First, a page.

ND Organizers: Keep School Lunches Healthy
Wednesday, January 26, 2022
First in a two-part series this week on access to healthy school meals.
The pandemic has put a spotlight on food insecurity, including access to healthy meals in public schools.
In North Dakota, community organizers warn about possible changes to nutritional standards for these meals. Federal efforts continue for Child Nutrition Reauthorization, which is tied to the National School Lunch Program. Along the way, Sen. John Hoeven, R-N.D., has pushed for relaxing standards, such as blocking reductions in sodium levels.
Courtney Schaff, a project manager under grant from the Center for Science in the Public Interest, is leading community organizers around the state to ensure higher nutrition standards are in place. She said there's research showing their effectiveness.
"Evidence-based nutrition standards in school meals has reduced the prevalence of childhood obesity and instances of diabetes," she said.
Her team is working with groups such as the North Dakota Human Rights Coalition to build support for higher standards and healthy meal access. Under the Obama administration, a phased-in approach was implemented to make school lunches more nutritious, but recent years have seen attempts to roll back the changes. Some have argued the healthier standards have been difficult to implement, and that less-tasty meals could hinder participation in school-lunch programs.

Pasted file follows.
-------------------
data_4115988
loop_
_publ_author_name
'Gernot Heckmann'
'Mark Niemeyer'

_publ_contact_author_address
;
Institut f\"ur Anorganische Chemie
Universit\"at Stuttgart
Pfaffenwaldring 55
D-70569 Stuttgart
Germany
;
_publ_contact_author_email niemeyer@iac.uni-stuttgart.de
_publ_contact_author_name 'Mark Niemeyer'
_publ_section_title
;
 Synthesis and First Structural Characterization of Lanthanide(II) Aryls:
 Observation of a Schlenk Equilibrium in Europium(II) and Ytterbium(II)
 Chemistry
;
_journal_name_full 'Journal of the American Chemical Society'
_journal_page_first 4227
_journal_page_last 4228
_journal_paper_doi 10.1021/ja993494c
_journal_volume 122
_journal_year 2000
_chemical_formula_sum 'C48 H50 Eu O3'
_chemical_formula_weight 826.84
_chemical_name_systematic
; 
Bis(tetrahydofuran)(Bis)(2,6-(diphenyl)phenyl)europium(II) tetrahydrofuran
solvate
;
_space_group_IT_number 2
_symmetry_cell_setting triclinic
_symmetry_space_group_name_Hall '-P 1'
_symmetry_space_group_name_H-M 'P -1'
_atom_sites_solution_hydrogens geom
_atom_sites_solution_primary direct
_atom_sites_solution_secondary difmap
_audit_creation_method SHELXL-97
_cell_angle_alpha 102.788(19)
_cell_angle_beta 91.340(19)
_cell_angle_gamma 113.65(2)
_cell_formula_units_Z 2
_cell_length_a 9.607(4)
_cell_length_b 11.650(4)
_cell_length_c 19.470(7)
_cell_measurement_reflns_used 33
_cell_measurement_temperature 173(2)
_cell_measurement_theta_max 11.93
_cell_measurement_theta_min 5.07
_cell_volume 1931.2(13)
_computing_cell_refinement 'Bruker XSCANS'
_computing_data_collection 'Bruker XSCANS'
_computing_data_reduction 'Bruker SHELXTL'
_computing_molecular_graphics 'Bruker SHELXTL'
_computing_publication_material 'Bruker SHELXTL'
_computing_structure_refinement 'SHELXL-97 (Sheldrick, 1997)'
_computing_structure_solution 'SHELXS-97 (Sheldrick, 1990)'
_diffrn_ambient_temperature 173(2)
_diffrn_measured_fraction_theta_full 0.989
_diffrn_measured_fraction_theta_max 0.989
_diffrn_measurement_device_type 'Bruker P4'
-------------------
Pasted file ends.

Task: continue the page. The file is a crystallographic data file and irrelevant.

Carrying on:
With the pandemic exacerbating food insecurity for tribal communities, said fellow organizer Melanie Moniz, a member of the MHA Nation, now isn't the time to make school meals less healthy. For many Indigenous families she works with, she said the program is a lifeline.
"The meals that children receive in school are the only access that they have to healthy, nutritious food," she said.
Groups such as Prairie Action have joined organizers in calling for current standards to either be maintained or strengthened. Hoeven's office has said his efforts still allow for healthy meals but give more flexibility to administrators.
Aside from providing more nutrition for kids, researchers who looked at healthy meal consumption in California schools found a connection to improved academic performance.
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